Wikipedia defines a Shareholder as “an individual or institution (including a corporation) that legally owns any part of a share of stock in a public or private corporation. Shareholders own the stock, but not the corporation itself.” Despite shareholders not actually owning the company, executives are constantly driven to appease them. According to Lynn A. Stout, making business decisions solely based on stock prices creates a “shareholder dictatorship” and can be detrimental to the company. The New York Times explains:
Ms. Stout, a professor at Cornell Law School, has written a slim and elegant polemic, “The Shareholder Value Myth” (Berrett-Koehler Publishers) to explain the idea’s two problems: It’s worked out horribly and, as a matter of law, it’s not true.
But the idea that shareholders “own” their companies isn’t actually so set in the law, Ms. Stout argues. It’s almost as if the legal world has been keeping a giant secret from the economists, business schools, investors and journalists.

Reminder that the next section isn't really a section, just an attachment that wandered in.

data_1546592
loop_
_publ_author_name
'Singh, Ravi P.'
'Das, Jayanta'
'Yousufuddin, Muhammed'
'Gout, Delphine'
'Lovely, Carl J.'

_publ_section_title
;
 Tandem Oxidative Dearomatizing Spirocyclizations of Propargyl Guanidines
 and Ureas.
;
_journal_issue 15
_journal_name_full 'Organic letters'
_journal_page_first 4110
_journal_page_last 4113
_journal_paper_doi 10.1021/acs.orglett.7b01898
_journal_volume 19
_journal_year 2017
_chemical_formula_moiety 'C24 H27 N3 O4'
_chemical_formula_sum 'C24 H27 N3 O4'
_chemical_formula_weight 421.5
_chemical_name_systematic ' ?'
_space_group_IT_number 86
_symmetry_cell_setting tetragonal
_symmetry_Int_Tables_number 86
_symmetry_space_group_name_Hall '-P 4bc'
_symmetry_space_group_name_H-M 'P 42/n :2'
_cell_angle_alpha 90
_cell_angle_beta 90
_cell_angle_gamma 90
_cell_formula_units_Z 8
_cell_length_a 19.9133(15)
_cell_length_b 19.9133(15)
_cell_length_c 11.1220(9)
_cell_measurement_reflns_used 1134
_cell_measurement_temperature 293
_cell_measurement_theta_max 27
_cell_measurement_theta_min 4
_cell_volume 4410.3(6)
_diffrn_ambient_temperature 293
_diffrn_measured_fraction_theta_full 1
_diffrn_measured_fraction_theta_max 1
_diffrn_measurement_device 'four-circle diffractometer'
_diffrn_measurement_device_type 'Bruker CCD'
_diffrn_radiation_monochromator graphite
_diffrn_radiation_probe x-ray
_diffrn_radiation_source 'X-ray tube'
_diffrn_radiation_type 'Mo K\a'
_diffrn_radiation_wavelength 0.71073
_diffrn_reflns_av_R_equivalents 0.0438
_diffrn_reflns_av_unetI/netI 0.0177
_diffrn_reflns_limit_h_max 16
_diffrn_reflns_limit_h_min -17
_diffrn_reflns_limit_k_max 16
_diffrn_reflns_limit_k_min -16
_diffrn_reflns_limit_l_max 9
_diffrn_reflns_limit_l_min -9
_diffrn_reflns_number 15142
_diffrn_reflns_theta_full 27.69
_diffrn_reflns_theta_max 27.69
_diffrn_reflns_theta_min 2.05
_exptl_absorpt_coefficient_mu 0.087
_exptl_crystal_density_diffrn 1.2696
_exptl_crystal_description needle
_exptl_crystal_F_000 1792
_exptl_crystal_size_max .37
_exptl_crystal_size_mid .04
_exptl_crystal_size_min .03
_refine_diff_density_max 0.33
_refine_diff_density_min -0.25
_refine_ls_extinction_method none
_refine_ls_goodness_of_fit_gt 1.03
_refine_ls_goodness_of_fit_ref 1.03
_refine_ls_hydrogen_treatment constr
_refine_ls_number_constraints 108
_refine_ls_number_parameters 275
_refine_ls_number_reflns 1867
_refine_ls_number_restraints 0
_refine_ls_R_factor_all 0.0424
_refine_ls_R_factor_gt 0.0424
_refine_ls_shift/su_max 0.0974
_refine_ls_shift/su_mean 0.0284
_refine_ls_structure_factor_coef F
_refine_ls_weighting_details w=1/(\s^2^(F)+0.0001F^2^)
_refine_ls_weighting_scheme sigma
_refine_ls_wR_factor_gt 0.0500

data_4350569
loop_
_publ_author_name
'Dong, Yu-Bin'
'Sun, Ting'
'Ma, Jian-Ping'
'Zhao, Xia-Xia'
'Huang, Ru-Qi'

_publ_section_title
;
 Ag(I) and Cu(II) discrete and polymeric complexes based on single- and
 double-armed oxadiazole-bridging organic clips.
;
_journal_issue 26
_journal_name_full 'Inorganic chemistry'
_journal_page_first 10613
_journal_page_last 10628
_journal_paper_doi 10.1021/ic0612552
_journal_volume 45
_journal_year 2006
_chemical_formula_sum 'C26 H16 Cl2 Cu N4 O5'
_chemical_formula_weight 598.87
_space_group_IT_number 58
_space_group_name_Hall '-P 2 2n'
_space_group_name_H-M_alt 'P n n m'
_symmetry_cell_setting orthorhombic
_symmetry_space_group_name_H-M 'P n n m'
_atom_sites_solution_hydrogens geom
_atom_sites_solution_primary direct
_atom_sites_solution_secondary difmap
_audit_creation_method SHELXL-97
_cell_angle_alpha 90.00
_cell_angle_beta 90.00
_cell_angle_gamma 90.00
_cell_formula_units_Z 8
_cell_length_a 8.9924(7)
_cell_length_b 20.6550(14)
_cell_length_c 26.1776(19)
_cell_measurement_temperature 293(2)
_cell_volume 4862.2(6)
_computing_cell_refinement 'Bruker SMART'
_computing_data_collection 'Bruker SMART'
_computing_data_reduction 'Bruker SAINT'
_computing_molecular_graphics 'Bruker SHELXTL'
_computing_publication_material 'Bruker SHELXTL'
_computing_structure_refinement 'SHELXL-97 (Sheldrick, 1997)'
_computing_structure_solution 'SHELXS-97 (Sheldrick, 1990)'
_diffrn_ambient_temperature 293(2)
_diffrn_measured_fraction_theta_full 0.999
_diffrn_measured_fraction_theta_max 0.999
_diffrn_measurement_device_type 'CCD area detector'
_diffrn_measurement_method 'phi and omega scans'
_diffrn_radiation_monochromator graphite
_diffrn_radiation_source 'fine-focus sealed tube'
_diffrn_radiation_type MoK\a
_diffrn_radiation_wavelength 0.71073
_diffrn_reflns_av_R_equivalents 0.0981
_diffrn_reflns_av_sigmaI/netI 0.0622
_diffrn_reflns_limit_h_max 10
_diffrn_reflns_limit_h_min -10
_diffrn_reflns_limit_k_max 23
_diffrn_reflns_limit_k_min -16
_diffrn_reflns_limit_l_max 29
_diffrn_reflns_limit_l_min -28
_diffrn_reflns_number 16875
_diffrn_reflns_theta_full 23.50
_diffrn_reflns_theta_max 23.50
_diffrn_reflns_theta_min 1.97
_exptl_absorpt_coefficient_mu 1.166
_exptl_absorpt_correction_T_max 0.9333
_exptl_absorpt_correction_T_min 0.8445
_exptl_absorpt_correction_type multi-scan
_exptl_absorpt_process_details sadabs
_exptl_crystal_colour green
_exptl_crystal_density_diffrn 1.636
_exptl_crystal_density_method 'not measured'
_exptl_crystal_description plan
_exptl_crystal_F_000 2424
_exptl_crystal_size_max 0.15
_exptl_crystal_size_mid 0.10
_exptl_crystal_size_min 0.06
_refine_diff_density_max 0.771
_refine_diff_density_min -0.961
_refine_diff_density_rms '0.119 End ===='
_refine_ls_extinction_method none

Instead, as Ms. Stout explains, what the law actually says is that shareholders are more like contractors, similar to debtholders, employees and suppliers. Directors are not obligated to give them any and all profits, but may allocate the money in the best way they see fit. They may want to pay employees more or invest in research. Courts allow boards leeway to use their own judgments.
The law gives shareholders special consideration only during takeovers and in bankruptcy. In bankruptcy, shareholders become the “residual claimants” who get what’s left over.